(2011 Movie) Source Code, directed by: Duncan Jones
(Reaction) Not Everything Will Be Okay by: Antonio Conejos
Source Code is a seemingly happy movie, one where good triumphs unequivocally over evil. First, the good guys manage to win out over the machinations of those in authority. This is the triumph of Colter Stevens and Colleen Goodwin over the vainglorious Dr. Rutledge. Rutledge is manipulative and would play off Stevens's patriotism in order to keep using the soldier for further missions.
Moreover, Rutledge's thoughts are on the success of his brainchild - source code. In the reality where the train does not explode (for purposes of this reaction this will be Reality B) he seems almost bitter that he did not have the opportunity to try out his invention; then he goes back to combing his thinning hair, without a thought for the lives that have been saved and those that would be endangered by a terrorist attack.
common soldier's virtues, exemplified by Stevens and Goodwin, are often taken advantaged of by their less scrupulous superiors is a well known trope, seen in many movies and literature. Where the soldier is honorable and decent, those in authority are corrupt and base. Indeed, Rutledge does not even keep the most basic of promises and refuses to let Stevens die.
Second, the good guys also manage to stymie the terrorist attacks of the mad bomber (I'll call the reality where the bombing of the train does take place as Reality A). Stevens repeatedly states throughout the movie,
everything is going to be ok. At first this is a tentative assertion, made as if Stevens is trying to convince himself of this fact. As the film progresses though, and his confidence in himself grows, the statement is said with more assurance. The sentiment is echoed as well by Christina Warren.
Aside from the references in the plot and script to an optimistic ending, there are also visual cues to this conclusion found in the film. Specifically, the image of Stevens and Warren standing before a vaguely egg shaped structure with them and the surroundings distorted, is repeatedly periodically throughout the film. At the end of the film, set in Reality B, we know that this is Stevens and Warren standing together in a park, enjoying the day together.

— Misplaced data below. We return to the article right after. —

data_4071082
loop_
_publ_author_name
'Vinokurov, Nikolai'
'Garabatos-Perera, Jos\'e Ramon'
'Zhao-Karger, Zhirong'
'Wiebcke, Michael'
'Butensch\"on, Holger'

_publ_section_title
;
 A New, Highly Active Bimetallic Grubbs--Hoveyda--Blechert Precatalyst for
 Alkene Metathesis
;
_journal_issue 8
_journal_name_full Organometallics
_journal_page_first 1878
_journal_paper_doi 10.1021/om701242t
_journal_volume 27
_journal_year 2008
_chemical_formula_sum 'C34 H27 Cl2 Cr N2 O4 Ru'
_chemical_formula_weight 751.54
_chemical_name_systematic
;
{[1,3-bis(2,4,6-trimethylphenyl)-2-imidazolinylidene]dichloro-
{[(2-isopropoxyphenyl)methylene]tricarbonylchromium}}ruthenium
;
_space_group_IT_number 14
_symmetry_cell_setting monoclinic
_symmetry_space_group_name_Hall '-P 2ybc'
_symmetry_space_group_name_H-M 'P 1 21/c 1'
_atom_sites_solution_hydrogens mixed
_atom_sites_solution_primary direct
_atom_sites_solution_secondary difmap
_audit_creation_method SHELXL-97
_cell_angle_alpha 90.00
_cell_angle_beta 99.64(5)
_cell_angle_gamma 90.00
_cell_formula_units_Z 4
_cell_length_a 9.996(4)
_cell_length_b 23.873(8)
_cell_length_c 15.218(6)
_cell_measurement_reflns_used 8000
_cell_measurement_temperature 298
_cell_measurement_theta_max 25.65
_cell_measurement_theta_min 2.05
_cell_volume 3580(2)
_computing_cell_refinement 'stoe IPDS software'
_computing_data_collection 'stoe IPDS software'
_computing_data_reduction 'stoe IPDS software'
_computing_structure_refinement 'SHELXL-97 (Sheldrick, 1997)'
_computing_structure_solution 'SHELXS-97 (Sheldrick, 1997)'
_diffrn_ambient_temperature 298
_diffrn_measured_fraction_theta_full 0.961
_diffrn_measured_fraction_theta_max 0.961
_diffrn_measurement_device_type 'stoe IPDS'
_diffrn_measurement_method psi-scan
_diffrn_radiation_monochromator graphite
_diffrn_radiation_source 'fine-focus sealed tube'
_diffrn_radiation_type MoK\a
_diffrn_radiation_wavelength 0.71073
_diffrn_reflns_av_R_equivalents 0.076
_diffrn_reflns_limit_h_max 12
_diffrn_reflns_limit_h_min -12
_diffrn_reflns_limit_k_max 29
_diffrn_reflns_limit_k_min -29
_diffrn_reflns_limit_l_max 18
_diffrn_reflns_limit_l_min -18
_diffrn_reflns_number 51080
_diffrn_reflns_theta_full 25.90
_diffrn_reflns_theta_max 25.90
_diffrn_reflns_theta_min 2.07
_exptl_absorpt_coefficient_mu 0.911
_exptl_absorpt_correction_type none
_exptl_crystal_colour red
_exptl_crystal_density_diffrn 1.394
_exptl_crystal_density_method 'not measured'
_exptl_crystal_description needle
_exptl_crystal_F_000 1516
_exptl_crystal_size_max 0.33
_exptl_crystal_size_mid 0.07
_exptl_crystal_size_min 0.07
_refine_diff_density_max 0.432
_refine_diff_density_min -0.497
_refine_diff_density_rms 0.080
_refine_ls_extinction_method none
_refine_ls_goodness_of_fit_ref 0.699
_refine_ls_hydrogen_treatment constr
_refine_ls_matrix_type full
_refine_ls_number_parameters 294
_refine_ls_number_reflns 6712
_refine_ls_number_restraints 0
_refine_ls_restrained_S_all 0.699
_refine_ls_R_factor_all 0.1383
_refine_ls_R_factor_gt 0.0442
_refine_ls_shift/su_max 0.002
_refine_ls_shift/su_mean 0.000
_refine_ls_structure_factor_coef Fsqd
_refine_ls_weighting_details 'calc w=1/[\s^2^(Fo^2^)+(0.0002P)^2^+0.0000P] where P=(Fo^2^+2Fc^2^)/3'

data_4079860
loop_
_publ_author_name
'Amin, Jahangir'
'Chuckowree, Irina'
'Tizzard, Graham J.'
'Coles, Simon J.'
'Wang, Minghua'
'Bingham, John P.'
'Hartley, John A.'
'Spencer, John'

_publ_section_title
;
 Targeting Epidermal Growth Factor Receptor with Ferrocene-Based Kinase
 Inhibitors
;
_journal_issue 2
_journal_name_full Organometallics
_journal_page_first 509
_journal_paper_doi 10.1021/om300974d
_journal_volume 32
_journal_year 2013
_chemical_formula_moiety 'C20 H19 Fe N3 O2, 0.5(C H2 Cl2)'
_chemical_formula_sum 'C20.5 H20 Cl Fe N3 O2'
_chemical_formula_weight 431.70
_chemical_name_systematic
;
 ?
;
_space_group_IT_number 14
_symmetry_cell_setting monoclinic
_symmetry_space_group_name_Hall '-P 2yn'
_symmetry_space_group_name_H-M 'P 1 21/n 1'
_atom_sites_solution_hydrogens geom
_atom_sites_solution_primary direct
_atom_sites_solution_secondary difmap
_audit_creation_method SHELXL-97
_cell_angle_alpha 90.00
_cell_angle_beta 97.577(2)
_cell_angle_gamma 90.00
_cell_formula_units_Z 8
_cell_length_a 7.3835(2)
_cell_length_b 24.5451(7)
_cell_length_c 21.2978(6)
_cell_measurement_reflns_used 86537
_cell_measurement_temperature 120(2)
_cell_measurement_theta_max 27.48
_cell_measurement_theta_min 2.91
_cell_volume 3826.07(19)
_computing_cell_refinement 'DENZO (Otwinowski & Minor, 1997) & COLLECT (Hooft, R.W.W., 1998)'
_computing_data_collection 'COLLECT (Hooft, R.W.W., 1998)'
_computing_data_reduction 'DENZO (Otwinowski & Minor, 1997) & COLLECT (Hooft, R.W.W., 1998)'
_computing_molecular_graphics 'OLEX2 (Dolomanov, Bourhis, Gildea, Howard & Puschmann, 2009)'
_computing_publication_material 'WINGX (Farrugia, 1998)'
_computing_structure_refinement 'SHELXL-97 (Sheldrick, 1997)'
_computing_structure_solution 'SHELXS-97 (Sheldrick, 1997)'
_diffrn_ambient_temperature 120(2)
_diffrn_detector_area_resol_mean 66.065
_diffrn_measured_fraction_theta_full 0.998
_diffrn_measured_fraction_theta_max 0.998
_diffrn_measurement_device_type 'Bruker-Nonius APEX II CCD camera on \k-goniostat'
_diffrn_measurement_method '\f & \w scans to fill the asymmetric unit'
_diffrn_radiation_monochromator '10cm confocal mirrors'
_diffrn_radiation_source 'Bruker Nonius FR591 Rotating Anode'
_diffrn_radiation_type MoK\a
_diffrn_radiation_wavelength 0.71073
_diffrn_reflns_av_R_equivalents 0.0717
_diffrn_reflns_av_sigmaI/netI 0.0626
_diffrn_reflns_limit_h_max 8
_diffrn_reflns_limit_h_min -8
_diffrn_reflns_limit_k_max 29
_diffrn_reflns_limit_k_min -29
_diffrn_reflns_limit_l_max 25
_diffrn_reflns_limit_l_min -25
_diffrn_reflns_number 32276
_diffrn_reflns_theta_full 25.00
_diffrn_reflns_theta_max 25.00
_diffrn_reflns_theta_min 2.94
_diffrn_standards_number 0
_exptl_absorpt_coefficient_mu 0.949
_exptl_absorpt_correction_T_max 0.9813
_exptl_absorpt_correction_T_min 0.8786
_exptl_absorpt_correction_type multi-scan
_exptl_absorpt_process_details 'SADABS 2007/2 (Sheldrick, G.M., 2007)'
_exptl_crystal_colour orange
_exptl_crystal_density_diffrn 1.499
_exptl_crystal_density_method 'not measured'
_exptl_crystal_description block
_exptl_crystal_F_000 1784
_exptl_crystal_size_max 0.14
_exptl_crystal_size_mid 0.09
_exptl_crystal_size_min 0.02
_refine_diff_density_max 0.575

That this visual cue usually occurs when Stevens makes the jump between Reality A to Reality B, suggests that this image of happiness is the inevitable outcome of his work in the two realities. To put it simply, Stevens' story cannot end any other way but happily. Fate has decreed that, through a fusion of science (source code) and human tenacity (Stevens), it is possible to end suffering (to prevent the dirty bomb explosion in both realities as well as prevent the train bombing in Reality B).
However, just as the film inexorably brings Stevens and Warren together, it also leads inexorably to the death of two individuals. The demise of these two is assured and immutable, they cannot be saved even with the resources of source code. Thus, the movie, while seemingly presenting a vision that fate can be cheated and happiness for all is attainable, affirms that in all systems (even the most seemingly hopeful ones) some suffering is still present.
The first individual who cannot be saved is Sean Fentress, the teacher whom Stevens inhabits. Whoever Fentress was, his personality, hopes and desires, are gone forever as he he must die in order for Stevens to inhabit his body and complete his mission.
Ironically the second person who cannot be saved is Stevens himself. No matter how many times he jumps from one reality to another, there always be one version of himself bisected in two, lying in a lab in a military base, dead. This
dead Stevens, one who is chained to the source code, is the basis for all the other versions of himself running around who are free and happy.
Thus source code may present the notion that one's life, no matter how ill-fated it appears to be, is destined to turn out all right. However, the colorally notion to that is that there are those who are forever fated to suffer; and one's happiness is born out of their loss.
An enjoyable movie that failed me (or I failed it) when I couldn't come aboard how source code works. While sci-fi is inherently a genre where one must suspend one's disbelief, the story itself must still be credible. For me, Source Code breaks this tenuous hold on verisimilitude because how it didn't support it's underlying happy ending; ie. it insisted that it was not a movie on time travel (Dr. Rutledge points out something to the effect that it's not time travel but time relocation) but it wanted the possibility of a happy ending which time travel can provide.
At the most source code would be an extreme extrapolation of memories based on a dead man's knowledge. Colter Steven's job is to inhabit this extrapolation, this simulation, interact with it and find out what he can. Yet is strains my credulity that this extrapolation could extend very much beyond what Sean Fentress (the dead man who Stevens inhabits) himself experienced. Thus there is very little basis for the happy ending on which the film insists on.